Safe Start Health Check
May 6, 2014
Ki Gottberg, professor in Fine Arts, gave a talk on the Jesuit tradition and the theatrical arts at a recent Colleagues gathering. The following is an edited version.
At a conference in Mexico City in 2010, Superior General of the Society of Jesus Father Adolfo Nicolas spoke of the challenges to Jesuit higher education, specifically regarding the negative effects of the globalization of superficiality. He points out the ease with which so-called "information" can be found, how the most banal thoughts and slack ideas are dispersed with such immediacy throughout the blog-o-sphere, and how "relationship" has been reduced to a marketing concept such as "liking" something or "friending" someone on Facebook.
Thus the laborious, painstaking work of serious, critical thinking often gets short-circuited, and the difficult, sometimes painful aspects of deep transforming relationship are seen as "hassles." Of course we have all experienced the effects of such superficiality: in the area of theatre we see audiences dwindling, unless perhaps a celebrity is slumming from their TV show on a live stage, or unless the spectacle presented includes titillation or stagecraft that might, say, crush a performer mid-song, such as in "Spiderman" on Broadway. Our increasingly bounded, pressurized modern existence keeps us on a short leash, on a demanding clock. We don't have time, right now, for all of "that": "that" being whatever takes us so deep we start to get off our "track"; we start to dream, we confront something difficult, we pause.
But in terms of what we do in the classroom-and onstage-in this institution of higher learning, I am pleased to report old-school methods that promote the depth of thought and imagination that Father Nicolas bemoans remain in full use. Because there are no short cuts in the theatre: the very nature of the work is time intensive, and the discipline and rigor needed to understand and perform, direct or design for the theatre remains the same.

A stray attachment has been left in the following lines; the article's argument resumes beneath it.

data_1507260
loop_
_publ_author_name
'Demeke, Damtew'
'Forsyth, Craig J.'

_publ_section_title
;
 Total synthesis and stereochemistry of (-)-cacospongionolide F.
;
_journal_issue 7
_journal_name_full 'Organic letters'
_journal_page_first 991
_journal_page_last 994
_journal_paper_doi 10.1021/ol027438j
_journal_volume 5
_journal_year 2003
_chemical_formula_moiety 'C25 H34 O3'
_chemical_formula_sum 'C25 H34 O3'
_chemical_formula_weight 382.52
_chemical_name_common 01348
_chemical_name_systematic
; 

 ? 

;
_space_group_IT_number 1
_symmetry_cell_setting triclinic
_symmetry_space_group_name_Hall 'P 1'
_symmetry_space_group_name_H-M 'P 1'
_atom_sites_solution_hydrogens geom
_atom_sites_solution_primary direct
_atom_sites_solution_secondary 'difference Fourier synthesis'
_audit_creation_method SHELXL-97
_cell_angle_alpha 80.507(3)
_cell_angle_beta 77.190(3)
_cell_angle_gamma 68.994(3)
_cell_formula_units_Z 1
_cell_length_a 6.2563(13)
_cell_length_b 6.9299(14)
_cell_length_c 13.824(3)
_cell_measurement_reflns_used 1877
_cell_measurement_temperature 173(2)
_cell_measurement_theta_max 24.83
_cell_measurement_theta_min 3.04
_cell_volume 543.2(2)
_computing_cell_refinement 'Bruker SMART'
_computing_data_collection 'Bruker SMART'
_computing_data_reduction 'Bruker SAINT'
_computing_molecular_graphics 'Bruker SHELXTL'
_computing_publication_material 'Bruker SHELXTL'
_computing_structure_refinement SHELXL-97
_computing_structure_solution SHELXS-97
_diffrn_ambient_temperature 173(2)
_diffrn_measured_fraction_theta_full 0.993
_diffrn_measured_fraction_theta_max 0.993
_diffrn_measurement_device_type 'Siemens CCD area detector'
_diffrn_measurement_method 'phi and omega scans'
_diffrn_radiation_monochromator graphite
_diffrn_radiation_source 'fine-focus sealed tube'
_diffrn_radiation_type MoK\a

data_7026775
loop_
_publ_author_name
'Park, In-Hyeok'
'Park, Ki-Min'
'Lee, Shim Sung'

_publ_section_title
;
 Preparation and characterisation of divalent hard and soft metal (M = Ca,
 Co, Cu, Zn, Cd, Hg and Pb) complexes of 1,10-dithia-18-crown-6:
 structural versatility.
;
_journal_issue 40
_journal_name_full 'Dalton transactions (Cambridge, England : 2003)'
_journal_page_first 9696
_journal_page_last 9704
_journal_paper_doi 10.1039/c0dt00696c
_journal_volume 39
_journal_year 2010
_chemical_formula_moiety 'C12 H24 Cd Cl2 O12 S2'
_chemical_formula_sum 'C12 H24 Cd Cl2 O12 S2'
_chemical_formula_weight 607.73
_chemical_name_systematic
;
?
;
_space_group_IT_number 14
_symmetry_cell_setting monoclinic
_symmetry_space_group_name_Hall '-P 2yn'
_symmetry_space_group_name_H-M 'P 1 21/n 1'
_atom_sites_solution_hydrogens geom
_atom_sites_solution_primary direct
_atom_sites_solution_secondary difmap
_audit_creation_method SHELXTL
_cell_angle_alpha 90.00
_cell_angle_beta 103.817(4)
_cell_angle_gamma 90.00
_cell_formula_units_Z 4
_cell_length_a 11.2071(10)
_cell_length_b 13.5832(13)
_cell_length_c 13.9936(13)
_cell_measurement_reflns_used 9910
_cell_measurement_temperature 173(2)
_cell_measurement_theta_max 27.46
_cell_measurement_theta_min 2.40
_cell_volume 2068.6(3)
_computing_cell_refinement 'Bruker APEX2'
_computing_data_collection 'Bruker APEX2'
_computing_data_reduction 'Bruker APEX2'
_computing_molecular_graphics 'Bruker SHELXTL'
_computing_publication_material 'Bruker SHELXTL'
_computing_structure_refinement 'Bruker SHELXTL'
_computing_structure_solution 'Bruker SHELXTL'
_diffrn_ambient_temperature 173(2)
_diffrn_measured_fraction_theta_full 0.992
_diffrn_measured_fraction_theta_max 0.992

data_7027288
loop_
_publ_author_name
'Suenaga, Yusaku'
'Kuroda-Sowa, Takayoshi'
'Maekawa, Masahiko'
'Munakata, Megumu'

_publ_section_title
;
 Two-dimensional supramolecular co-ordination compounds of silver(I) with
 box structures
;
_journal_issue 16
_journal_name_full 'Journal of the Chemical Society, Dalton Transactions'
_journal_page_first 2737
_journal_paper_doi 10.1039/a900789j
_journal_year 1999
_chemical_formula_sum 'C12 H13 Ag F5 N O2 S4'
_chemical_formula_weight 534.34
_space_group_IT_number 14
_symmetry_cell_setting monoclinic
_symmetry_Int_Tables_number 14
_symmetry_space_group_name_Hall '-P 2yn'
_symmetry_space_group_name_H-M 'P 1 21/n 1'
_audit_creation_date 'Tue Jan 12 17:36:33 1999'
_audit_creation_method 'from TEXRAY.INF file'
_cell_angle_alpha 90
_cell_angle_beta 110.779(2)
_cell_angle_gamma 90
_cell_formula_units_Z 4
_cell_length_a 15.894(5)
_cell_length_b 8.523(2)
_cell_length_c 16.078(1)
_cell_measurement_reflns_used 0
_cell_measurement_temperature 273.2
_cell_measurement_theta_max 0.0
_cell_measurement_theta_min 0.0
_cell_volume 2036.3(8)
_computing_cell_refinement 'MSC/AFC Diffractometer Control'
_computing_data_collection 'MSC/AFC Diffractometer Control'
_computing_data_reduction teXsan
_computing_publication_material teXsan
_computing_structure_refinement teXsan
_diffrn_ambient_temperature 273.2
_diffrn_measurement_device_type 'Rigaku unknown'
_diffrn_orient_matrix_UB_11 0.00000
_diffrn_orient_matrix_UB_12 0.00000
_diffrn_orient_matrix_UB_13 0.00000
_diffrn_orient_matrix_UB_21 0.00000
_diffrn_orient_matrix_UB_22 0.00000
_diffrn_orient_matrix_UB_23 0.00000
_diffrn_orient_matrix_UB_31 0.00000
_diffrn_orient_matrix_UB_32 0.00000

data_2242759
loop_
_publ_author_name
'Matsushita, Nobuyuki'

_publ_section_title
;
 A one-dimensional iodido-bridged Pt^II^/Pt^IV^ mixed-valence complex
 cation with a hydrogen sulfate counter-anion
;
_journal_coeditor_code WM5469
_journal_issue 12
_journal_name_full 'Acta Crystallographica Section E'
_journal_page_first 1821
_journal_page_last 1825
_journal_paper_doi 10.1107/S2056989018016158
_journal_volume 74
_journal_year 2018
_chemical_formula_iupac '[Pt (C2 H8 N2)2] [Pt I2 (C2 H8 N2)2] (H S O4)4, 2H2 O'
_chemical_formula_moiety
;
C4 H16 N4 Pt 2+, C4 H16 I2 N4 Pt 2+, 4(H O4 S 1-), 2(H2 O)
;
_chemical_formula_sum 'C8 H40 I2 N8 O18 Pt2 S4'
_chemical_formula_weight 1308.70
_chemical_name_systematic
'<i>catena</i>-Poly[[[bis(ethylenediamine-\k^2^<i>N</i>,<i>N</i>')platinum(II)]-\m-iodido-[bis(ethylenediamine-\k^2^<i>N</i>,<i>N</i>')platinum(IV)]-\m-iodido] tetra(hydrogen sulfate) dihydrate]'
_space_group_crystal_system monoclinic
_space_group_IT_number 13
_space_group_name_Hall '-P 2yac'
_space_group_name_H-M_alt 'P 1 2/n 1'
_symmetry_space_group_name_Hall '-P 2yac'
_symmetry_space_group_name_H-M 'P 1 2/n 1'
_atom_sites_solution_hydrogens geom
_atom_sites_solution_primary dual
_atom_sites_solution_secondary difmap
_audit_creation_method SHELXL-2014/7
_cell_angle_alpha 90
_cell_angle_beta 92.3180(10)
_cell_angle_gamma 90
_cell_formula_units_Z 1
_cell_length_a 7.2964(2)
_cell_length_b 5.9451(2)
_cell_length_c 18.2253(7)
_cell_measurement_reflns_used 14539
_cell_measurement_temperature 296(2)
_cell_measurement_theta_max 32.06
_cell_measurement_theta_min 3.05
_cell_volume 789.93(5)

For example, the student who just played Argan, the Imaginary Invalid-this was his first role at Seattle U. He is a computer science and theatre double major. He has a sharp analytical mind. And he loves performing. But for theatre, Ishan has had to work hard to get out of his head and into his body: all the analysis in the world can't create the clown walks and the expressive gestures that Ishan needed to free himself to do for this role. When we were considering our season last year, we think of all our students: who has had what roles, who needs a role.
Our auditions are open to entire campus, but of course we think of our own, since we want to push them, and hope they will rise to the occasions we offer them. Because we were doing this particular play, we offered a clown class taught in the same quarter. I thought specifically of Ishan when choosing "The Imaginary Invalid." After all, here is a character that needs to be very controlling, but also at the mercy of all he can't control. How perfect for this young man who is pulled two ways by his interests? And he won the role fair and square through auditions. Performing this role, finally, has allowed Ishan to put to use all that he has been struggling with and climbing through in his theatre classes. He has crossed the Rubicon, as it were, and now knows he can do it. Well, congratulations. And so what?